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Association of Secretaries General of Parliaments



MR FRANCESCO POSTERARO Deputy Secretary General of the Italian Chamber of Deputies

To the general debate on


Addis Ababa Session April 2009

The Parliamentary Rules of Procedure provide for procedures directed at obtaining information from the Government. Some of the instruments envisaged (i.e. interpellations and questions) do not only have a fact-finding function but also serve to scrutinise the Government’s activities. Other procedures, such as urgent information in the House, Committee hearings and requests for information made by the Committees, have exclusively fact-finding connotations. In any event, all these procedures may be used in connection with other Parliamentary functions, most particularly those of law-making and policy-setting. The essential features of the various fact-finding instruments used by the Chamber of Deputies are set out below. Such instruments are governed by the Chamber’s Rules of Procedure or, as far as urgent information is concerned, by established practice. INTERPELLATIONS AND PARLIAMENTARY QUESTIONS Interpellations are enquiries concerning the reasons and intentions behind Government conduct in matters regarding particular aspects of its policy (see Rule 136 of the Rules of Procedure). They constitute the specific instrument for questioning the Government about subjects linked to policymaking (including sectoral policy-making) and the reasons underlying adopted policies. The speaking time allocated to the interpellation’s author is 15 minutes for his/her explanation and 10 minutes for his/her response. According to practice, the author may waive his/her right to illustrate the interpellation, in order to add that time allocation to the time allocated to his/her response. In such response, the author states whether or not he/she is satisfied with the reply he/she has received. No more than two interpellations submitted by the same deputy may be included in the agenda for any one sitting. If a questioner is not satisfied and intends to promote a debate on the explanations given by the Government, he or she may table a motion to this effect (which fact demonstrates the connection between policy-setting instruments and scrutiny instruments referred to in the introductory remarks above). Urgent interpellations (Rule 138-bis) are of a distinctive nature and enjoy a special fast-track procedure. The tabling of such instruments is reserved to the Chairpersons of the Parliamentary Groups or not less than thirty deputies. They must be tabled no later than the Tuesday of each week so that they may be dealt with on the Thursday of that same week. Each Group Chairperson may sign not more than two urgent interpellations for each month of parliamentary business; each deputy may sign not more than one for the same period. Parliamentary Questions, on the other hand, consist of a simple question “as to whether a fact is true or not, whether the Government has information on a fact and whether or not such information is accurate, whether the Government intends to transmit documents or information to the Chamber or whether it has adopted measures on a given subject or is about to do so” (see Rule 128). Parliamentary questions are therefore more limited in their content and essentially meet the need for information about specific events or instances of conduct. The questioner is allocated 5 minutes’ speaking time in order to respond to the Government’s reply. The Rules of Procedure draw a distinction between various types of question: those for an oral reply, those for a reply in Committee, those requiring a written answer and those for an immediate reply. Questions for an oral reply (governed by Rules 129-132) are concerned solely with those issues that have such a marked political significance as to justify their being dealt with in the full House. 1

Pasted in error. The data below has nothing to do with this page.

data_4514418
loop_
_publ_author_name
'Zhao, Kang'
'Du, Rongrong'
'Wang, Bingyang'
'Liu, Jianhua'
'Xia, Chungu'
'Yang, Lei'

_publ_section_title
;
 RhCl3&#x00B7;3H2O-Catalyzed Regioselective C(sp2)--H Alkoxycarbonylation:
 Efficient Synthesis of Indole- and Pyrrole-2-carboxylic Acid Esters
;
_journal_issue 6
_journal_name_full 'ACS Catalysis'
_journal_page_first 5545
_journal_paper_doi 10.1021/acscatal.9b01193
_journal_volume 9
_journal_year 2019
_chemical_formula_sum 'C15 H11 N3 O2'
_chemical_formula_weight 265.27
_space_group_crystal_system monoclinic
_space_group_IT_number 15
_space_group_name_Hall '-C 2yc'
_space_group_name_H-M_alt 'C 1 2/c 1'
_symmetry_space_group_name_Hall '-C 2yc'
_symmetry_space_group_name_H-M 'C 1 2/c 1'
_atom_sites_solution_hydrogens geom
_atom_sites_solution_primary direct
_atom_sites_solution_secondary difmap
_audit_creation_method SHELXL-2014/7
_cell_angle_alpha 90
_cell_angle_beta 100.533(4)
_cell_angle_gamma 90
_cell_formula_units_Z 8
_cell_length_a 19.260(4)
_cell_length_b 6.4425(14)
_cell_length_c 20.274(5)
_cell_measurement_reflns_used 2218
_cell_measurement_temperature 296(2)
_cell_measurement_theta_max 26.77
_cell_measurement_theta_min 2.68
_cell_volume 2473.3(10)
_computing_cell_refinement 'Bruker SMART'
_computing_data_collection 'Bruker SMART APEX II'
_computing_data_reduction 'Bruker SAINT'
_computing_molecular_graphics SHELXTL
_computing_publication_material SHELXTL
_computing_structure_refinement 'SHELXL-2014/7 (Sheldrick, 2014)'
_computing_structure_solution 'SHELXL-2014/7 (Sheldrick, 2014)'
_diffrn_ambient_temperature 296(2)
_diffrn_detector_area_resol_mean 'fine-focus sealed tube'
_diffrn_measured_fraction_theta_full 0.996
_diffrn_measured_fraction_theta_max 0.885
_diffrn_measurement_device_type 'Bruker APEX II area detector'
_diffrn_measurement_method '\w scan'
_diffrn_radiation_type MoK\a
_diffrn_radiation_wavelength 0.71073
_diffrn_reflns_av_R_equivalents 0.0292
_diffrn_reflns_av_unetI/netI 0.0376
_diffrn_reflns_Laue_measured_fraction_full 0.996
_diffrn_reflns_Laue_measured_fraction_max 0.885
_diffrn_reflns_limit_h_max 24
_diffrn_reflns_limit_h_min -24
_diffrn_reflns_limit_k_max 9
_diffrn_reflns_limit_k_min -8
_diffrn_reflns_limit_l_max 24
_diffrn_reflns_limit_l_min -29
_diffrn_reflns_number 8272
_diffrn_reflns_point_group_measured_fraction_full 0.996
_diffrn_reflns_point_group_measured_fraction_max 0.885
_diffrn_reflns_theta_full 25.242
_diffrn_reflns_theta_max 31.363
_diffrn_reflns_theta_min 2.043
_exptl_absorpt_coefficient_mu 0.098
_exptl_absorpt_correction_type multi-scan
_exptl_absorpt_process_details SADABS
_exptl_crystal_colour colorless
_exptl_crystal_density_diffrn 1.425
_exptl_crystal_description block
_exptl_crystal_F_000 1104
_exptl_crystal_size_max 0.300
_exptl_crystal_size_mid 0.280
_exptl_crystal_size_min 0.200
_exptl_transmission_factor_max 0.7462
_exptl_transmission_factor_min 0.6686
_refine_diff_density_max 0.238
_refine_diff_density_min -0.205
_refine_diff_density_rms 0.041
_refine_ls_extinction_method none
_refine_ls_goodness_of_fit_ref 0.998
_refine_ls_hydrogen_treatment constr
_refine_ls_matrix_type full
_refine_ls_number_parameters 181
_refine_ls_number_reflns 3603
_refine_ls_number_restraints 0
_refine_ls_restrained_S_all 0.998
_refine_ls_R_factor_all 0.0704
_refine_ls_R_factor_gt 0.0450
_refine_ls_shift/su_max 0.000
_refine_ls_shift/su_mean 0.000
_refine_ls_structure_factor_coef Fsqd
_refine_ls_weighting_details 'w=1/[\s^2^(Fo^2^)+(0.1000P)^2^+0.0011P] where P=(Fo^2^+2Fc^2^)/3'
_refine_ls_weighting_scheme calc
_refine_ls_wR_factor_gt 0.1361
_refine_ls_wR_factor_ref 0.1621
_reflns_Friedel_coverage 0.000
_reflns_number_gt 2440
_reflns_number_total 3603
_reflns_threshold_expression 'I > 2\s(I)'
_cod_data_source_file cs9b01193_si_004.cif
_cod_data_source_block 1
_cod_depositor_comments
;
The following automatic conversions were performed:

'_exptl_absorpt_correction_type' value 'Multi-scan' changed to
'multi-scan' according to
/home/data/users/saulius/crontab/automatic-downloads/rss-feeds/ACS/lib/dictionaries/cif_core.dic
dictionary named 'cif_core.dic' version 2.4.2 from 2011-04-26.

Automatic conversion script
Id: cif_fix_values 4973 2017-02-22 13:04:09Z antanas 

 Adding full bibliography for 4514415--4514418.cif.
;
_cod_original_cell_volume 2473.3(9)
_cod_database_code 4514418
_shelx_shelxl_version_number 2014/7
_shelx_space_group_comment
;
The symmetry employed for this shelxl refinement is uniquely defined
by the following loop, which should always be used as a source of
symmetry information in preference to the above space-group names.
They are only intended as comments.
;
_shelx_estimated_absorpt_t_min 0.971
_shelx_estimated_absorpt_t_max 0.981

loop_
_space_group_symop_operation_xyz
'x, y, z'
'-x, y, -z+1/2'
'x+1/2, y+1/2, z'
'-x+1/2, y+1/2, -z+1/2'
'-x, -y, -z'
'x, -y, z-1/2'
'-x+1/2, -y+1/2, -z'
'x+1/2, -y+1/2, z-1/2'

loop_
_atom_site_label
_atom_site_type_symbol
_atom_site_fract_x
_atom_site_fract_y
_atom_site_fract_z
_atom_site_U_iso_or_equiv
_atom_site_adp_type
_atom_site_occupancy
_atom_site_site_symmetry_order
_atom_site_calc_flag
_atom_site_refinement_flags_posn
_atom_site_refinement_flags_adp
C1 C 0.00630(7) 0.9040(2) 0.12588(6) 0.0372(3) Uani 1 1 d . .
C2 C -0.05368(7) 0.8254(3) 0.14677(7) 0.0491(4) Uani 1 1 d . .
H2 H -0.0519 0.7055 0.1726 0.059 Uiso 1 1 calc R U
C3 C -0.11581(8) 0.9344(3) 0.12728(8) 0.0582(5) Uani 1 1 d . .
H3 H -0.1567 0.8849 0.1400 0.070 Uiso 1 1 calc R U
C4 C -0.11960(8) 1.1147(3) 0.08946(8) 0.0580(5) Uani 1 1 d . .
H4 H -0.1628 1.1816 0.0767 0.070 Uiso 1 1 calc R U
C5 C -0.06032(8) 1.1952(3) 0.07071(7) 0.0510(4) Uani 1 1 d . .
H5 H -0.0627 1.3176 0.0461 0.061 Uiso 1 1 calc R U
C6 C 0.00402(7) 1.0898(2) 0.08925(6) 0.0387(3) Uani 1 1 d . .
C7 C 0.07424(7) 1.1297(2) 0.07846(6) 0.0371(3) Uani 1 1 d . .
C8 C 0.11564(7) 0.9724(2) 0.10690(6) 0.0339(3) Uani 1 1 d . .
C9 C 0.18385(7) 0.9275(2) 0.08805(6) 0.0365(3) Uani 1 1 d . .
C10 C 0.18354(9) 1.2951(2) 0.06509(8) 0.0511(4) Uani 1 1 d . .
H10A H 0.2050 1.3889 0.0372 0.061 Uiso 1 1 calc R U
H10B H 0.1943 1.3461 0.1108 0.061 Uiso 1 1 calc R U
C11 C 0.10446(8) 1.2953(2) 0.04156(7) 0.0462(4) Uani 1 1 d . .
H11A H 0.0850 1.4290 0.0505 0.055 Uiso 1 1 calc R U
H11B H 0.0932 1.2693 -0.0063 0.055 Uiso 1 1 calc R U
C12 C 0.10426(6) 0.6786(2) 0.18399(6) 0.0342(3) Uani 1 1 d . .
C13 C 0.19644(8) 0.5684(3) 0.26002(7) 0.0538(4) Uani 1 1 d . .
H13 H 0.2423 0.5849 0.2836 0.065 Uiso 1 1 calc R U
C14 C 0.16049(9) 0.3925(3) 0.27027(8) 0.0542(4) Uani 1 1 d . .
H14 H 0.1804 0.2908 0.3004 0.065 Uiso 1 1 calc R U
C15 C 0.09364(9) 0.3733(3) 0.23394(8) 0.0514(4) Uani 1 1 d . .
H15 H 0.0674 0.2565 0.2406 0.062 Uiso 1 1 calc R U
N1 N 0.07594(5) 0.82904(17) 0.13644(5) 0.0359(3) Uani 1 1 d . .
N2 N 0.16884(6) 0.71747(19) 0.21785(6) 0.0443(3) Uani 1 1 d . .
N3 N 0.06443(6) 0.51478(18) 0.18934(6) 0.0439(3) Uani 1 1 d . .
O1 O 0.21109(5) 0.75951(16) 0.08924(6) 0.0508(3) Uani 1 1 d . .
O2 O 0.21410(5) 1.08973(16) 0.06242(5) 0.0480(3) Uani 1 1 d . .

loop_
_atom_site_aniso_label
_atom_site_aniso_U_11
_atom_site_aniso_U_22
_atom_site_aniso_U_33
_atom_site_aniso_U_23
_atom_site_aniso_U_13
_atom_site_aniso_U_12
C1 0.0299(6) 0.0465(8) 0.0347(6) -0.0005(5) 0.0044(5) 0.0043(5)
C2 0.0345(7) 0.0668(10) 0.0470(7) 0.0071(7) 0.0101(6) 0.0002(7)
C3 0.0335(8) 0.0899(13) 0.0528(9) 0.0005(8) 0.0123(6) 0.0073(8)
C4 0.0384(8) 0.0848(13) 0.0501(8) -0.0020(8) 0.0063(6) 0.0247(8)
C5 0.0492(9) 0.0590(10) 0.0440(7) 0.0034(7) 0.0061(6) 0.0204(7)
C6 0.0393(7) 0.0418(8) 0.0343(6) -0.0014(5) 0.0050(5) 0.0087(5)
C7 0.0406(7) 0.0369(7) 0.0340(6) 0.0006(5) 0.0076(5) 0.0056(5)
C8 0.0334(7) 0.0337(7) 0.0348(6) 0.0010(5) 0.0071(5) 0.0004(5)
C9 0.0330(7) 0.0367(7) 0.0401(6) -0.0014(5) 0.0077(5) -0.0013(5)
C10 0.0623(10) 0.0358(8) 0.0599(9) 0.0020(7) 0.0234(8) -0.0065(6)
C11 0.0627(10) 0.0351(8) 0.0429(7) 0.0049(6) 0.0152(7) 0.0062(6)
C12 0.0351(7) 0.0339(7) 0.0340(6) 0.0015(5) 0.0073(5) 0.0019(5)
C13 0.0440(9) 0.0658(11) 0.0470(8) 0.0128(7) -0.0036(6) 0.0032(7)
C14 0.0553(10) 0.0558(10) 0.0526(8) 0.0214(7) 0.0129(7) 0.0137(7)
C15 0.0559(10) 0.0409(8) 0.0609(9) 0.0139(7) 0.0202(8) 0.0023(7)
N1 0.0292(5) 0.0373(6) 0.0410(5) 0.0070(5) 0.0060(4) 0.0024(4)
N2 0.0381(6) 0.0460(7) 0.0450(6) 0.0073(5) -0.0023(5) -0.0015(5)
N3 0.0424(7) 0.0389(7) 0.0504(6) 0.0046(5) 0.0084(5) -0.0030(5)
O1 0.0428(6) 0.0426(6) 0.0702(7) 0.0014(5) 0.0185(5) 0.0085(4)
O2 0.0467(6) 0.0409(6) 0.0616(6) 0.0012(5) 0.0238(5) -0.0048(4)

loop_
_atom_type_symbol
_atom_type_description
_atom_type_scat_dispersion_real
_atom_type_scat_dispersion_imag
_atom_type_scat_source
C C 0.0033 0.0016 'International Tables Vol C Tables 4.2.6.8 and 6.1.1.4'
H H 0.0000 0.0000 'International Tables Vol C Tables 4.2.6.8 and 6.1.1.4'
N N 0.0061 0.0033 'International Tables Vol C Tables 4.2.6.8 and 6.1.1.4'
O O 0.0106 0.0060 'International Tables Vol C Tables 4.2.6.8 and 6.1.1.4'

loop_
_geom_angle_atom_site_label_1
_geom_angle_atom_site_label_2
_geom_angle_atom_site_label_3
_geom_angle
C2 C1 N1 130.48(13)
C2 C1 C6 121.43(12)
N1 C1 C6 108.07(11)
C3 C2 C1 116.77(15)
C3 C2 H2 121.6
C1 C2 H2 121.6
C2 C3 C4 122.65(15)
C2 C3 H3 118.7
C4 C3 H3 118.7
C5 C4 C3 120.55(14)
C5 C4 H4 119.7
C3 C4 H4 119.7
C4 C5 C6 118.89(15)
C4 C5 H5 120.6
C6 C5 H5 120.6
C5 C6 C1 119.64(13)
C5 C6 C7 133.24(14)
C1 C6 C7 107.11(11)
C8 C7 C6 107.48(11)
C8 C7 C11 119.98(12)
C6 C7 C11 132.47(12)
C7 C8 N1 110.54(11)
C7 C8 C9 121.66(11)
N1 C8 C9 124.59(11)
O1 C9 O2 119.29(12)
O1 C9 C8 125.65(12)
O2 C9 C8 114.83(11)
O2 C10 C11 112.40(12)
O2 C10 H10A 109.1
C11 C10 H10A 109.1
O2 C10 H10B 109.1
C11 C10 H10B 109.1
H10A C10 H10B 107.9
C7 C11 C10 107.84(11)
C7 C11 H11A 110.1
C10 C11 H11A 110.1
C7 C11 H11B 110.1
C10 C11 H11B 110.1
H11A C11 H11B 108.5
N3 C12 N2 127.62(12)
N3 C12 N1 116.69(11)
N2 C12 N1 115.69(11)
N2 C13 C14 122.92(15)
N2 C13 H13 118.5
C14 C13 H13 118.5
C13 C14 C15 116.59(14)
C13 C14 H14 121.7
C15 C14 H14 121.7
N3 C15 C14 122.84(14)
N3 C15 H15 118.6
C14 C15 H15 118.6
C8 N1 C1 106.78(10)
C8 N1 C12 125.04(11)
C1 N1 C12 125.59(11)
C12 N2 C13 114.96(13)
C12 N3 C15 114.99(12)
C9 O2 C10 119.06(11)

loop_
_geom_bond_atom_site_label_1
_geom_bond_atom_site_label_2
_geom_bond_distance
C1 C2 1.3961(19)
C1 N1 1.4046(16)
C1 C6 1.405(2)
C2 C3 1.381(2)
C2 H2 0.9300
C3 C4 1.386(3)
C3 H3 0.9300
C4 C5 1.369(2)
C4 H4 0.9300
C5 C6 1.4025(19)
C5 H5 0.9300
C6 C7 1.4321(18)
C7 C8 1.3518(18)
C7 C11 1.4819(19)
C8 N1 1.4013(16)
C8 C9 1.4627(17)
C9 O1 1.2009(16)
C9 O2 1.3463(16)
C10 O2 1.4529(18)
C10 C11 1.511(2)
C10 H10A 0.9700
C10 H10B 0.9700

Questions for reply in Committee (Rule 133) concern subjects of a sectoral nature falling within the various Committees’ respective remits. Questions requiring a written answer (Rule 134) regard issues of a prevalently local or technical nature which are, in any case, lacking in direct general political importance. Questions for immediate answer or “question time” are characterised by the particular immediacy of their treatment and by rules that are distinct from those governing the other kinds of questions (those dealt with in the full House are governed by Rule 135-bis and those in Committee by Rule 135-ter). In the full House, questions for immediate answer are dealt with once a week, usually on Wednesdays. Their submission is reserved to one deputy from each Group, through the Chairperson of that same Group. The content of the parliamentary question must consist of one single question, formulated in a clear and concise manner on a subject of general import, characterised by urgency or particular political topicality. As far as the governmental interlocutors are concerned, the Rules of Procedure prescribe that the President or the Vice-President of the Council of Ministers shall be called to answer twice a month, whilst the Minister or Ministers responsible for the subjects covered by the questions submitted shall be called to reply once a month. The participation of other members of the Executive, such as Deputy Ministers or undersecretaries of State, is not permitted however. Practice has shown that application of the competence criterion does not prevent an answer being given by the Minister for Relations with Parliament or by the Minister for the Implementation of the Government Programme, in place of the Minister with competence by subject-matter. Question time takes place live on a public television network. The deputy submitting each question speaks to it for one minute. The Government then replies for three minutes and then the questioner or another representative of the same Group responds for not more than two minutes. The oral nature of the procedure is an inherent part of the procedure itself and thus excludes the possibility of lodging documents in connection with an oral reply. The Standing Committees deal with questions for an immediate answer twice a month, usually on Thursdays. Such questions may be submitted (no later than twelve o’clock on the day before the one on which the question is to be dealt with) by one Committee member for each Group, through the representative of the Group to which he or she belongs. There are no great differences between these questions and those for immediate reply in the House except for the fact that Undersecretaries of State, as well as ministers, are permitted to act as governmental interlocutors in Committee. The sittings dedicated to such questions are broadcast by way of closed-circuit television. Interpellations and questions are presented to the President of the Chamber and submitted, like every other parliamentary instrument, to his/her scrutiny with regard to admissibility. Those instruments that do not pass such scrutiny are not published and therefore cannot be dealt with. As specifically stated in the circular letter from the President of the Chamber dated 21 February 1996, such scrutiny regarding admissibility (which finds its basis in Rule 139 of the Rules of Procedure) is primarily directed at verifying the consistency of the instrument’s content with the 2